Document Detail


Low-level cadmium exposure in Toyama City and its surroundings in Toyama prefecture, Japan, with references to possible contribution of shellfish intake to increase urinary cadmium levels.
MedLine Citation:
PMID:  16169058     Owner:  NLM     Status:  MEDLINE    
Abstract/OtherAbstract:
OBJECTIVES: This study was initiated to examine if exposure to cadmium (Cd) was high also outside of the previously identified Itai-itai disease endemic region in the Jinzu River basin in Toyama prefecture in Japan. METHODS: Morning spot urine samples were collected in June-August 2004 from 651 adult women (including 535 never-smokers) in various regions in Toyama prefecture, and subjected to urinalyses for cadmium (Cd), alpha1-microglobulin (alpha1-MG), beta2-microglobulin (beta2-MG), N-acetyl-beta-D-glucosaminidase (NAG), specific gravity (SG or sg) and creatinine (CR or cr). Three months later, the second urine samples were collected from those with elevated Cd in urine (e.g., > or =4 microg/g cr), together with answers to questionnaires on shellfish consumption. RESULTS: The geometric mean (GM) Cd, alpha1-MG, beta2-MG and NAG (after correction for CR) for the total participants were 2.0 microg/g cr, 2.4 mg/g cr, 104 microg/g cr and 2.8 units/g cr, respectively; further analysis with never-smoking cases only did not induce significant changes in these parameters. Analyses of the second urine samples from the high Cd subjects showed that there was substantial decrease (to about a half) in Cd in the 3-month period, and that the decrease was accompanied by reduction in alpha1-MG and NAG (beta2-MG did not show elevation even in the first samples). The urinalysis results in combination with the results of the questionnaire survey suggest that the high urinary Cd was temporary and might be induced by intake of shellfish that is edible whole. CONCLUSIONS: The overall findings appear to suggest that Cd exposure in Toyama populations (outside of the Itai-itai disease endemic region) was at the levels commonly observed on the coast of the Sea of Japan, and that the Cd level in urine might be modified by the intake of some types of seafood. Further studies are necessary to elucidate the relation of urinary Cd with seafood intake.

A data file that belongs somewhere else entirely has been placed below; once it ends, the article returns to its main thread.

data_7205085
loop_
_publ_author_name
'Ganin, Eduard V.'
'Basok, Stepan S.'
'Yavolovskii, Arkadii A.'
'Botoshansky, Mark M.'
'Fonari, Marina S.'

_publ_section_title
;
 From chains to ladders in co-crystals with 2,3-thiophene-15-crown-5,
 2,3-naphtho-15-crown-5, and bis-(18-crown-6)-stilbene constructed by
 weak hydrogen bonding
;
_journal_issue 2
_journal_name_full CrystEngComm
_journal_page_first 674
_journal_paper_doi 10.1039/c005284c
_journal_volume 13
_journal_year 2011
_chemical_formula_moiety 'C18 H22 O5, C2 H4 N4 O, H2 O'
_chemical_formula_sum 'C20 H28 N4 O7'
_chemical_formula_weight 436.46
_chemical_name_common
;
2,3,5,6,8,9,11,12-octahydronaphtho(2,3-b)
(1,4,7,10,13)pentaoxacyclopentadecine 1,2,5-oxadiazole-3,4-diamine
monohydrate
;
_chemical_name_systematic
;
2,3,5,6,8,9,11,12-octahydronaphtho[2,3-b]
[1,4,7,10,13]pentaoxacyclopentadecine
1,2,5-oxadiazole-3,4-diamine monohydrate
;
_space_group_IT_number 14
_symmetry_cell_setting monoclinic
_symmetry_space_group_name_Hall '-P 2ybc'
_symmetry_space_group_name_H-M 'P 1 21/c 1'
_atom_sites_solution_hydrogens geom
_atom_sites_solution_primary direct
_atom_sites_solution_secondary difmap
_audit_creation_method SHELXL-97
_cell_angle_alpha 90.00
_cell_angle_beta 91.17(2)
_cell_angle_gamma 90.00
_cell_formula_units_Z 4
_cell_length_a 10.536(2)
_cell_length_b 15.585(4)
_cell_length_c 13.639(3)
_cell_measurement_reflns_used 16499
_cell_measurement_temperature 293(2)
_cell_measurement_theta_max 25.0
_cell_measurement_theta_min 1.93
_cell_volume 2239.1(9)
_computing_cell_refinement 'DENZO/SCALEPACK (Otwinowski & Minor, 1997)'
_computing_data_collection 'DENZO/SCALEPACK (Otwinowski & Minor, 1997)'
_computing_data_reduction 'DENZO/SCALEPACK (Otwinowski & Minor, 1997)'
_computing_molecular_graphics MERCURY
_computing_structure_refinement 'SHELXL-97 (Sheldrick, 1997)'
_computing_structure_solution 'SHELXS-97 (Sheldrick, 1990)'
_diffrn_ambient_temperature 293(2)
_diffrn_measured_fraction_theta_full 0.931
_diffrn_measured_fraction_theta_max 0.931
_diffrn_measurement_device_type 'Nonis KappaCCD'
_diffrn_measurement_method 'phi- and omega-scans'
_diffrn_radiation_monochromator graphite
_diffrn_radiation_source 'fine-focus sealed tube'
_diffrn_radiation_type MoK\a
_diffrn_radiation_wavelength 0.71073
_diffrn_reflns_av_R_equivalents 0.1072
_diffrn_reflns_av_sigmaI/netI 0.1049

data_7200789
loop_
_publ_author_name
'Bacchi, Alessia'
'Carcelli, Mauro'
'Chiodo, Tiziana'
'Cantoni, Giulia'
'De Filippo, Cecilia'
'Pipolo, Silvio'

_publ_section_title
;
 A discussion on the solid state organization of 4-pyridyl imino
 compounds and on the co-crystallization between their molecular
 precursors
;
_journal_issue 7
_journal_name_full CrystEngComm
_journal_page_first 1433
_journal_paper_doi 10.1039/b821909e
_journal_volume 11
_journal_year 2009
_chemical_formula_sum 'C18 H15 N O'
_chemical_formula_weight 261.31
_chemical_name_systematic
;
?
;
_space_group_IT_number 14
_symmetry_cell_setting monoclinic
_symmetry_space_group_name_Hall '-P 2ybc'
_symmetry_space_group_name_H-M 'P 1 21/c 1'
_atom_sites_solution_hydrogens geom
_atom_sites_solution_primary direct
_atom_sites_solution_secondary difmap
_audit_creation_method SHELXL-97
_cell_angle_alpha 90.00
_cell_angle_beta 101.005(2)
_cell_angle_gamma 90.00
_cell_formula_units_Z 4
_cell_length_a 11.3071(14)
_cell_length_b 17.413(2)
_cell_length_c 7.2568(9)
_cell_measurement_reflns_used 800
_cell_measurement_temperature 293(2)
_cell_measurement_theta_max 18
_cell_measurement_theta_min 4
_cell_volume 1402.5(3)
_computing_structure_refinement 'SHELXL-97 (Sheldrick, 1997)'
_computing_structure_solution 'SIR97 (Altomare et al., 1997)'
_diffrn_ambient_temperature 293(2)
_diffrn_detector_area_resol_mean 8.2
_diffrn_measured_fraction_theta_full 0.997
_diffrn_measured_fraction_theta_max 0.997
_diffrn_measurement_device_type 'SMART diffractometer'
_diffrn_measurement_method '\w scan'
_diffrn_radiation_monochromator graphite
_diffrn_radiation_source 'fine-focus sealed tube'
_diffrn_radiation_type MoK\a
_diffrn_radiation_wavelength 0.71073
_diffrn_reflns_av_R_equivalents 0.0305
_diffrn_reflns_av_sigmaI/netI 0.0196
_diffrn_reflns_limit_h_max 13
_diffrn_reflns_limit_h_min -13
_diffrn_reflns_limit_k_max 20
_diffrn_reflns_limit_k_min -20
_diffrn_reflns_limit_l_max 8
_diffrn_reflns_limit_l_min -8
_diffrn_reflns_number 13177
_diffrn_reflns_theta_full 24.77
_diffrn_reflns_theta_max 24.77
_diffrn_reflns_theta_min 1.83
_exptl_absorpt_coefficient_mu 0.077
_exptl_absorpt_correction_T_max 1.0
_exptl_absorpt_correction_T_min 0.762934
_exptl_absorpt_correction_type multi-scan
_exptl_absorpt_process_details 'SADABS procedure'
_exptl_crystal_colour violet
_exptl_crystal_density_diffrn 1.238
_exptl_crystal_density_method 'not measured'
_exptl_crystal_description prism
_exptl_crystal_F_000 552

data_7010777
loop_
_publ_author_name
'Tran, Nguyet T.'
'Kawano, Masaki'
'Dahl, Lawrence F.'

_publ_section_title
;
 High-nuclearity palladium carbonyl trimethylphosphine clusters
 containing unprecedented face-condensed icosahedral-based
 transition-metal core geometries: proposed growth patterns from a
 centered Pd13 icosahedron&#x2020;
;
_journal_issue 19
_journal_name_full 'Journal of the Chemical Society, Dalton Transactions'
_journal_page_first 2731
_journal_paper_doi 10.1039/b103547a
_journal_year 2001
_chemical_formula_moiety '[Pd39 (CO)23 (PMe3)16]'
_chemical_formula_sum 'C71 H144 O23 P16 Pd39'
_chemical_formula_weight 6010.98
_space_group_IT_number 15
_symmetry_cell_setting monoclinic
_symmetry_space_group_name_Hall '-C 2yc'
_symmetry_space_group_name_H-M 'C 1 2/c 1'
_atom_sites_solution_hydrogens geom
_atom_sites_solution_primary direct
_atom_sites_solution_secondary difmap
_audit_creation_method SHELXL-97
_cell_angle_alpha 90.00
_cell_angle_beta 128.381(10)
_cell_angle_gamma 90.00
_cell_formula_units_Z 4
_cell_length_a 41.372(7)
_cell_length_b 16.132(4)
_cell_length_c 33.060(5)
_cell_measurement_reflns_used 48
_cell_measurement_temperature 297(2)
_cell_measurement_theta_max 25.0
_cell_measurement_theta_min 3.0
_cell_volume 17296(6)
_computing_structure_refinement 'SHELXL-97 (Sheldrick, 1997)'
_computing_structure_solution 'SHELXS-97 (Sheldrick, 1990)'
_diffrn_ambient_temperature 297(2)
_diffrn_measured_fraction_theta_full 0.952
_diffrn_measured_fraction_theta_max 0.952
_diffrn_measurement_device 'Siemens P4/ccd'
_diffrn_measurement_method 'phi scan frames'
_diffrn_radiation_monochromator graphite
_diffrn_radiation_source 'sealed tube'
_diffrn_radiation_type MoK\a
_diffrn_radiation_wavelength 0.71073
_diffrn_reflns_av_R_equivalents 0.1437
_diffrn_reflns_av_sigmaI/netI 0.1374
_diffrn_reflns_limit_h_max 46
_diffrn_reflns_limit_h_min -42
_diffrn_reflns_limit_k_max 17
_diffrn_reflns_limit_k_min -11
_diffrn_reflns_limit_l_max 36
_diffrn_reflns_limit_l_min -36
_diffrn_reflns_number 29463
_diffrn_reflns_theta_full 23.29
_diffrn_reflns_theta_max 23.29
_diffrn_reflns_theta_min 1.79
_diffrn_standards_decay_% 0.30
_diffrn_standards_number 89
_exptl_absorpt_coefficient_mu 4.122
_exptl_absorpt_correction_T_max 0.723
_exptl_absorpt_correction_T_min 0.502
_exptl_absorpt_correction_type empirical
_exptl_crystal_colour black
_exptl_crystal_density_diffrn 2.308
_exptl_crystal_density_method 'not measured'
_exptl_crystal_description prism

Authors:
T Yamagami; T Ezaki; J Moriguchi; Y Fukui; S Okamoto; H Ukai; H Sakurai; K Aoshima; M Ikeda
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Publication Detail:
Type:  Comparative Study; Journal Article     Date:  2005-09-16
Journal Detail:
Title:  The Science of the total environment     Volume:  362     ISSN:  0048-9697     ISO Abbreviation:  Sci. Total Environ.     Publication Date:  2006 Jun 
Date Detail:
Created Date:  2006-05-23     Completed Date:  2006-07-28     Revised Date:  2007-11-15    
Medline Journal Info:
Nlm Unique ID:  0330500     Medline TA:  Sci Total Environ     Country:  Netherlands    
Other Details:
Languages:  eng     Pagination:  56-67     Citation Subset:  IM    
Affiliation:
Hokuriku Health Service Association, Toyama 930-0177, Japan.
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MeSH Terms
Descriptor/Qualifier:
Acetylglucosaminidase / urine
Adult
Alpha-Globulins / urine
Biological Markers / urine
Cadmium / urine*
Cities
Environmental Monitoring
Environmental Pollutants / urine*
Female
Food Contamination*
Humans
Japan
Kidney Tubules / metabolism
Middle Aged
Shellfish*
beta 2-Microglobulin / urine
Chemical
Reg. No./Substance:
0/Alpha-Globulins; 0/Biological Markers; 0/Environmental Pollutants; 0/alpha-1-microglobulin; 0/beta 2-Microglobulin; 7440-43-9/Cadmium; EC 3.2.1.52/Acetylglucosaminidase

From MEDLINE®/PubMed®, a database of the U.S. National Library of Medicine


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